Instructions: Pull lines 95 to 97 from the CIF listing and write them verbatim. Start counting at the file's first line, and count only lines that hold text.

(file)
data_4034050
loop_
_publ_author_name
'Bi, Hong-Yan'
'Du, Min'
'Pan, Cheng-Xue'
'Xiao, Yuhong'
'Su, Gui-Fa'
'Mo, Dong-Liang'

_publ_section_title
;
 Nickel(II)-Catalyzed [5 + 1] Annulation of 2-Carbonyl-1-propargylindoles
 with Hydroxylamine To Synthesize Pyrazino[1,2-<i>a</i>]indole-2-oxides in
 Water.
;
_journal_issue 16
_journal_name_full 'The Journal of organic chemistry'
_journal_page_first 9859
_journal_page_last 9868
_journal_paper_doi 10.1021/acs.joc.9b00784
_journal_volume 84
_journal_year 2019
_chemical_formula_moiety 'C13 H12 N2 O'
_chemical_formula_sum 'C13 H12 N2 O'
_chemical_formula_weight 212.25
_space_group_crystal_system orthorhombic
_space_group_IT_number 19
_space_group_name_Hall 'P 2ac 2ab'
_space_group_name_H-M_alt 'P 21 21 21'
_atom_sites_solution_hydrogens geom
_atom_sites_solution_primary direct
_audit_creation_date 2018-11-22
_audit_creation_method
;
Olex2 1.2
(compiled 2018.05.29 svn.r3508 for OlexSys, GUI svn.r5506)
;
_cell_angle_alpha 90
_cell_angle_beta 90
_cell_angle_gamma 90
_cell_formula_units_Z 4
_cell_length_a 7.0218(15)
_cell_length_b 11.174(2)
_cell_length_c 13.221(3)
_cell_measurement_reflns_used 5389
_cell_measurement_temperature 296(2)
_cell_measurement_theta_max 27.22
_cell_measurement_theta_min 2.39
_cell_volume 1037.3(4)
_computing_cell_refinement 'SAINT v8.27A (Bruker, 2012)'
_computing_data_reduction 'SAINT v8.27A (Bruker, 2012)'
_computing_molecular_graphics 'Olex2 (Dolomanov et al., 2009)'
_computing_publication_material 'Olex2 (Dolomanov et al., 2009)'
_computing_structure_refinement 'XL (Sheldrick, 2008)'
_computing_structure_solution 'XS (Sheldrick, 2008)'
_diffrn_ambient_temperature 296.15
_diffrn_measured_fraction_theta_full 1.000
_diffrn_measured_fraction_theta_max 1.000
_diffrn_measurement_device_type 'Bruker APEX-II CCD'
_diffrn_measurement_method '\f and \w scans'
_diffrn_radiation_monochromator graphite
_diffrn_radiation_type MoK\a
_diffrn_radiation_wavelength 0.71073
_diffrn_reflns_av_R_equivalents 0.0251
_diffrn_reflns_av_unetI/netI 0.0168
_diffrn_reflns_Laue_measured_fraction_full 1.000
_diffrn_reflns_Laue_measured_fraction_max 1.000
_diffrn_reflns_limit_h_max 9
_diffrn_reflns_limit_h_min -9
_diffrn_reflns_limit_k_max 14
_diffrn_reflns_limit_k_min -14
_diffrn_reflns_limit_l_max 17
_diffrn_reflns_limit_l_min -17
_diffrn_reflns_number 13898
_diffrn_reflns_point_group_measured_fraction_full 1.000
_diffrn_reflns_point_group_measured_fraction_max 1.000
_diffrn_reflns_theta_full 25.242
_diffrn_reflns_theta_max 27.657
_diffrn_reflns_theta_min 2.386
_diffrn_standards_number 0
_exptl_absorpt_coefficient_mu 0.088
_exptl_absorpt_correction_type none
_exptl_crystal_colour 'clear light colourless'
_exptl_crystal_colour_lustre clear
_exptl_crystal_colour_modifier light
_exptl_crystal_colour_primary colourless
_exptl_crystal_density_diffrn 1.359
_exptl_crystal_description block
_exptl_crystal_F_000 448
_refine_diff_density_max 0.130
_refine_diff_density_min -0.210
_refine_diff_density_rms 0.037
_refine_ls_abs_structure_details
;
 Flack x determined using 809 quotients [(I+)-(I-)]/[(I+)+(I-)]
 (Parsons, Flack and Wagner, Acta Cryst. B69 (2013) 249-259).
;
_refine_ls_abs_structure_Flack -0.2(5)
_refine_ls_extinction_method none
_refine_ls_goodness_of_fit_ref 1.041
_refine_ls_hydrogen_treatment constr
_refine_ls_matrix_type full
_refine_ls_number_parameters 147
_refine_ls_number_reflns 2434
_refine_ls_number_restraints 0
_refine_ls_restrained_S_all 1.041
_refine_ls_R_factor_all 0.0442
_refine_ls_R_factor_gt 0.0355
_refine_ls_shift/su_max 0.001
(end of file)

 Flack x determined using 809 quotients [(I+)-(I-)]/[(I+)+(I-)]
 (Parsons, Flack and Wagner, Acta Cryst. B69 (2013) 249-259).
;